vagrant

IPA: vˈeɪgrʌnt

noun

  • (dated) A person who wanders from place to place; a nomad, a wanderer.
  • (specifically) A person without settled employment or habitation who usually supports himself or herself by begging or some dishonest means; a tramp, a vagabond.
  • Vagrans egista, a widely distributed Asian butterfly of the family Nymphalidae.
  • (biology, especially ornithology) An animal, typically a bird, found outside its species' usual range.

adjective

  • Wandering from place to place, particularly when without any settled employment or habitation.
  • Of or pertaining to a vagabond or vagrant, or a person fond of wandering.
  • (figurative) Moving without a certain direction; roving, wandering; also, erratic, unsettled.

Examples of "vagrant" in Sentences

  • He wanted to help a vagrant.
  • Huck is the son of a vagrant drunkard.
  • The species is a rare vagrant to Australia.
  • Boots give little comfort to shoeless vagrant.
  • Should he be added to the list of vagrant bishops
  • It has occurred as a vagrant in the Falkland Islands.
  • Who will tempt the vagrant wanton Lyde from her house
  • I paid a vagrant ten dollars to put the disc in the case at the video store.
  • The Chinese government has vowed to ensure that vagrant children return to school.
  • She refused to call a vagrant or a street person anything other than god's people.
  • What we are hearing about the home, Nancy, is that it was known as a vagrant home.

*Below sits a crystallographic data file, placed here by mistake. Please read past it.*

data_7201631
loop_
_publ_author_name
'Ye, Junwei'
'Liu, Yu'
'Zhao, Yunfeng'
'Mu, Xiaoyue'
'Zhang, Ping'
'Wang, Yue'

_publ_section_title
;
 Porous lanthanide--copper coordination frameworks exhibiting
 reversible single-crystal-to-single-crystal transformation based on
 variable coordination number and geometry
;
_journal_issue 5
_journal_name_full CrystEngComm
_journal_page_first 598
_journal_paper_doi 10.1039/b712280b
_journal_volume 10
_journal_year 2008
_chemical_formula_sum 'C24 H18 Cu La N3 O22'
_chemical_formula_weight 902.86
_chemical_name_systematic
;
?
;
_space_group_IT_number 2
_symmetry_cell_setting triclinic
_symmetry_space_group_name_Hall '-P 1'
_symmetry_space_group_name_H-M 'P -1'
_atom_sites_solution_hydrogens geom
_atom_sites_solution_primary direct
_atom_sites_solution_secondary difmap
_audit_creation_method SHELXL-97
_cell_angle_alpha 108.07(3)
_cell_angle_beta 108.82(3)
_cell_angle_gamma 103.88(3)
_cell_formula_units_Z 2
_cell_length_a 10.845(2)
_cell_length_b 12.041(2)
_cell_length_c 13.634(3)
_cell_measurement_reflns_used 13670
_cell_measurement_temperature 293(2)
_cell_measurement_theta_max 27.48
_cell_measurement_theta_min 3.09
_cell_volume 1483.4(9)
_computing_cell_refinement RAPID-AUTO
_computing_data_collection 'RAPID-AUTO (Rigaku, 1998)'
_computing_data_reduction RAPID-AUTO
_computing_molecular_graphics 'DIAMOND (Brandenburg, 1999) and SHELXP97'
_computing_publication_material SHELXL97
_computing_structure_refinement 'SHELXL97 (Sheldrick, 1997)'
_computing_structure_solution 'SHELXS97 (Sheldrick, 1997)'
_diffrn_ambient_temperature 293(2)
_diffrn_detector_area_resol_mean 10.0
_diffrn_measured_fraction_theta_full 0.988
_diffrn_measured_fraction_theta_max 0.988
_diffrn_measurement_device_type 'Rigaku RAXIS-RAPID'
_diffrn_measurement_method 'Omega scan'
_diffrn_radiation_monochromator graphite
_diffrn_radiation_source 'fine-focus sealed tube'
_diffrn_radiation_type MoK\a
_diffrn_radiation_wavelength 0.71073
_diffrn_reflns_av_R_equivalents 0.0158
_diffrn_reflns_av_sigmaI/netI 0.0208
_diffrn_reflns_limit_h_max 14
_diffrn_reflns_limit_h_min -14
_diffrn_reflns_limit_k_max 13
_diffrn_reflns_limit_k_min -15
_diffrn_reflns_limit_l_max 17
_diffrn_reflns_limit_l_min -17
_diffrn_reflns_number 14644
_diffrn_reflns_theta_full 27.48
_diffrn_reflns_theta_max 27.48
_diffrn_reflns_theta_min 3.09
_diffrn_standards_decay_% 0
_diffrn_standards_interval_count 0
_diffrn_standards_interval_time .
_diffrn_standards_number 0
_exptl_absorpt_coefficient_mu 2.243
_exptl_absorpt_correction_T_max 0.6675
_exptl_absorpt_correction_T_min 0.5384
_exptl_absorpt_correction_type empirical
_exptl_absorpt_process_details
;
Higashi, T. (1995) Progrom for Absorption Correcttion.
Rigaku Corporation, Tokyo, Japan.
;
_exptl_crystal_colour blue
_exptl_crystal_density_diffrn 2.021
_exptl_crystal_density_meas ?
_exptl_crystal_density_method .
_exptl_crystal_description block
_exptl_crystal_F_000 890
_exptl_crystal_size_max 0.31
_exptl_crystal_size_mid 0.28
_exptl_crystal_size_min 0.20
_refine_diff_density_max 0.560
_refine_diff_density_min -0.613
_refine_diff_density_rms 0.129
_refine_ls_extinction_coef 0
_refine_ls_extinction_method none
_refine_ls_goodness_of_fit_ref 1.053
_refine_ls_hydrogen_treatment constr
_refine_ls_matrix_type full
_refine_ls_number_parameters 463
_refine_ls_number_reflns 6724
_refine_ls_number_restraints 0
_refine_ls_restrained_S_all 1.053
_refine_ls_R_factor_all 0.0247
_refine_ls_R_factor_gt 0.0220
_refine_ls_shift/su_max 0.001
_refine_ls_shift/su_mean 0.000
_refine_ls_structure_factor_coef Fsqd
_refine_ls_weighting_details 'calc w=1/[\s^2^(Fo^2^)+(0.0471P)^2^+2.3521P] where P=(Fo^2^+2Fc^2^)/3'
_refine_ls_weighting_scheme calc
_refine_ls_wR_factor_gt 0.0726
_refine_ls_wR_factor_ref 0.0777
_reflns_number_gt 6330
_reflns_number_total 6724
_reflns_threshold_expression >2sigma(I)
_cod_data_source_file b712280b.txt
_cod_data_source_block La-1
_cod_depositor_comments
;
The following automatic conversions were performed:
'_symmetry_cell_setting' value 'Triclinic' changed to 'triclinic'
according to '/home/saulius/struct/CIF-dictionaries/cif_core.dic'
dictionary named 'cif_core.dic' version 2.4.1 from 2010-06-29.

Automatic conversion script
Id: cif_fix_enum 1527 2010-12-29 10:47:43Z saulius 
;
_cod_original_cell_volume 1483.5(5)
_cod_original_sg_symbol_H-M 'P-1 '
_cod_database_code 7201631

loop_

• It has to be remembered that the vagrant is a dangerous person in more ways that one.
  • A property owner was so fed up with the nuisance and unhygienic conditions caused by vagrants.
  • Some of these lichens are not attached to any substrate and are known as vagrant lichens or Wanderflechten.
  • This thriftless slave of passion, this child-man, this much condemned clog to the progress of Southern civilization is called the vagrant Negro.
  • Was friendly fate flying danger signals by arranging and accentuating this vivid contrast, in order to recall his vagrant wits, to cement his wavering allegiance?
  • The effect was to strengthen the prejudice which held that playgoing was immoral in itself, and that an actor deserved to be treated as a 'vagrant' -- the class to which he legally belonged.
  • It seems to you that you could never endure a total failure, and you hardly see how you could bear, with any sort of equanimity, even the vacant gaze or restless movement that would bespeak a vagrant interest.
  • This bold suggestion was greeted with general approval save by the squire, who protested that a man could not be called a vagrant who had paid seventy dollars in cash for his clearing and was never known to beg or steal.
  • 'Every man that has ever undertaken to instruct others can tell what slow advances he has been able to make, and how much patience it requires to recall vagrant inattention, to stimulate sluggish indifference, and to rectify absurd misapprehension.'

Related Links

syllables in vagrantsynonyms for vagrantrhymes for vagrantdescribing words for vagrantunscramble vagrant

Workbooks

Advertisement
Advertisement
#AaBbCcDdEeFfGgHhIiJjKkLlMmNnOoPpQqRrSsTtUuVvWwXxYyZz

© 2024 Copyright: WordPapa